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In the building structures integrations are evident realized with various materials bricks of varied typologies. The techniques for the realization of the partitions is particularly elaborated. Camilla Sansone Architect, Ph. She publishes volumes and articles about technological recovery of the traditional architecture. E-mail address: camilla. The ancient Swabian Village of Termoli is the original nucleus of the adriatic town, whose foundation is dated, by archive sources, to the Vth century.

This village constitutes an independent entity from the modern city, fruit of an expansion plan of the XIXth century. It presents uniform constructive characters that have been maintained unchanged in the centuries. As centre of the Bishopric and a trades port them Termoli has always been a rich city and this explains the notable characteristics present also in the more modest buildings. The composition of these architectures is strongly conditioned by the requirements deriving from the activities tied to the sea.

The construction materials from the technological survey carried out on these buildings show a prevailing local origin. The construction stones come partially from still existing quarries, for example the breccia del Gargano. The constructors, instead, show a typical technical formation of the swabian constructive culture, imported in Italy by the emperor Federico II, that was the initiator of the construction of the Cathedral of Termoli. The systems of horizontal partition of the buildings introduce a rich technological and constructive variety. The vault system is found also outside the buildings in the planning of the city system.

In fact the Swabian Village of Termoli, raised on a limestone block nearly entirely encircled by the sea, is exposed to strong winds. For this reason it is delimited by a wide building curtain that protects the residential area and is characterized by tight and winding roads,. The simplest vault system is the barrel vault in stone to cover basements and underground spaces. The construction used a arch lagging in earth shaped with uses of bundles of wood, made with stone chips jammed together and tied with chalk or lime mortar. In order to accelerate the setting processes of the mortar chalk was added, or more often for vaults and hourdis ceiling only chalk mortar was used.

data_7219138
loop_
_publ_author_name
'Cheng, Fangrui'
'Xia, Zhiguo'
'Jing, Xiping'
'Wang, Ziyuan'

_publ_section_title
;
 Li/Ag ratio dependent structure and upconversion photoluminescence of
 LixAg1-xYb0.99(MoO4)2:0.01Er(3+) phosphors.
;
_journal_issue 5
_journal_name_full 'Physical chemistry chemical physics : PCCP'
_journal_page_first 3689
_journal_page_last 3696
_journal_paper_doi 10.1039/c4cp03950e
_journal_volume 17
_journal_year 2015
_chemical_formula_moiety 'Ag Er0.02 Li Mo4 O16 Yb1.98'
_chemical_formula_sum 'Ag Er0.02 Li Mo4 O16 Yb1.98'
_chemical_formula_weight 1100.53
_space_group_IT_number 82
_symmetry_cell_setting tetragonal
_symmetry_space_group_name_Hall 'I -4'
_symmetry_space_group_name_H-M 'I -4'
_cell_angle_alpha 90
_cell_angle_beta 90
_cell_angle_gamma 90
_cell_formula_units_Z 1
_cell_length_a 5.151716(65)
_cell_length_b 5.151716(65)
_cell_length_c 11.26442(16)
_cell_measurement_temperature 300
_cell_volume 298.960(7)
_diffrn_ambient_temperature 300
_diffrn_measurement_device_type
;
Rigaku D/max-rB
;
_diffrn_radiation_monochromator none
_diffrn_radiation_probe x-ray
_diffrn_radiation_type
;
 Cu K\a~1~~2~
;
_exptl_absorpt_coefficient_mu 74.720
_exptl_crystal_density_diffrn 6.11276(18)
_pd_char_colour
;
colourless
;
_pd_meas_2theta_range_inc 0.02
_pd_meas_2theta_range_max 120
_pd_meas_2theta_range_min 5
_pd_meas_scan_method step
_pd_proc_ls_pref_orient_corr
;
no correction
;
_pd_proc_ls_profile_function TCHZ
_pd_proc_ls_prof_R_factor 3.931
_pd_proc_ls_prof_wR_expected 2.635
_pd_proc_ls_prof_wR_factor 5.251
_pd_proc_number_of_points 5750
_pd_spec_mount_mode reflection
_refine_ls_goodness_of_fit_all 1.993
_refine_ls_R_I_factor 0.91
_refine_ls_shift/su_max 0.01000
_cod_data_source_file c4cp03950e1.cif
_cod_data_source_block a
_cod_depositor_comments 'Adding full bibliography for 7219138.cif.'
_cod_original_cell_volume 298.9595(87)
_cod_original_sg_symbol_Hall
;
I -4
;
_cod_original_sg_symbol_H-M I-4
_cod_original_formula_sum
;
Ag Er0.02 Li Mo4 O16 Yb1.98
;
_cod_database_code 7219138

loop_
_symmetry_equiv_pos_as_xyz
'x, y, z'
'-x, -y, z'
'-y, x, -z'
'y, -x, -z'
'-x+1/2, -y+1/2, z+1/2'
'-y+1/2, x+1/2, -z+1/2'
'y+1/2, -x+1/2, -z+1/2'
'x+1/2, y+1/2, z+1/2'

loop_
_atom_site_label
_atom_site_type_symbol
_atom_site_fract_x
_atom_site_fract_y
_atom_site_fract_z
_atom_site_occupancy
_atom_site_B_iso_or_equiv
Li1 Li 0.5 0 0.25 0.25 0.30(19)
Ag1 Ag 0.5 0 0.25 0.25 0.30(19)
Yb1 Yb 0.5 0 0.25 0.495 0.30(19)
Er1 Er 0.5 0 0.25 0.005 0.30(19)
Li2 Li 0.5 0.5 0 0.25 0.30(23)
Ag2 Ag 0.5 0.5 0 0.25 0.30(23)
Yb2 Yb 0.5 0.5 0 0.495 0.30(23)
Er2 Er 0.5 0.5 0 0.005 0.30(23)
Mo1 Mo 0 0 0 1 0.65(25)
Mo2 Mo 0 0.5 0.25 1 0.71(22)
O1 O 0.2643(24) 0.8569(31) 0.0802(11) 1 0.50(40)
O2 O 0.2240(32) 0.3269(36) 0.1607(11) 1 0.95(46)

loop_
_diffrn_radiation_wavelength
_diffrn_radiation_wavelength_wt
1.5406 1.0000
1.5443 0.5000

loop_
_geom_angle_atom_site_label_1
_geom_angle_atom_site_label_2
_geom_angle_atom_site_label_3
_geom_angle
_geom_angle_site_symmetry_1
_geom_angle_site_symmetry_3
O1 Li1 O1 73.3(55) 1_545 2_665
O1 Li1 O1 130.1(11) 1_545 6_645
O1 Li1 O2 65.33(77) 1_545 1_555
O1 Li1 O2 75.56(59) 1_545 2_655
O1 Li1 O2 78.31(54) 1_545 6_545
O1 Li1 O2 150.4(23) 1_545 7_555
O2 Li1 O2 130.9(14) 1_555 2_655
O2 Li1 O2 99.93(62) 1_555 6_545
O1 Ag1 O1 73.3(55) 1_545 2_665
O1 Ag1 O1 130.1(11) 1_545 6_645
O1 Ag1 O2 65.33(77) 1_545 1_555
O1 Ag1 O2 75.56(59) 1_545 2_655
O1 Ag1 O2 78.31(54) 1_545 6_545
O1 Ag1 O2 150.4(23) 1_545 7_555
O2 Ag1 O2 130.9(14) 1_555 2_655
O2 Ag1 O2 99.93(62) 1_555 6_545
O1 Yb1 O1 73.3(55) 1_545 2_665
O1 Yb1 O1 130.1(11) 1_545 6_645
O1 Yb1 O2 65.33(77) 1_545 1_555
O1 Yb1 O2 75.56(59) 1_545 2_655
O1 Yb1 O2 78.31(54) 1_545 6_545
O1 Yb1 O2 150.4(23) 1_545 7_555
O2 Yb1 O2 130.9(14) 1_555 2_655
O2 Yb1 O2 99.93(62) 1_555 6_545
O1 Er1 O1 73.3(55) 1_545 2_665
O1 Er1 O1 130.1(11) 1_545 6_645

The beams of this ceiling, supported on the mid portion of the vault below, can be of reduced dimensions. The activity of brick creation happened near the quarry. After a second passage in the sieves and an addition of water the material was pasted with the feet in appropriate pits lined with bricks. Every pit concurred the preparation of approximately bricks. The shapes were rectangular for the making of bricks and pianelle. After the formation the next step was drying exposed to the air and then baking in appropriate furnaces. The handcrafted bricks, beginning from the had standard dimensions, with small local variations.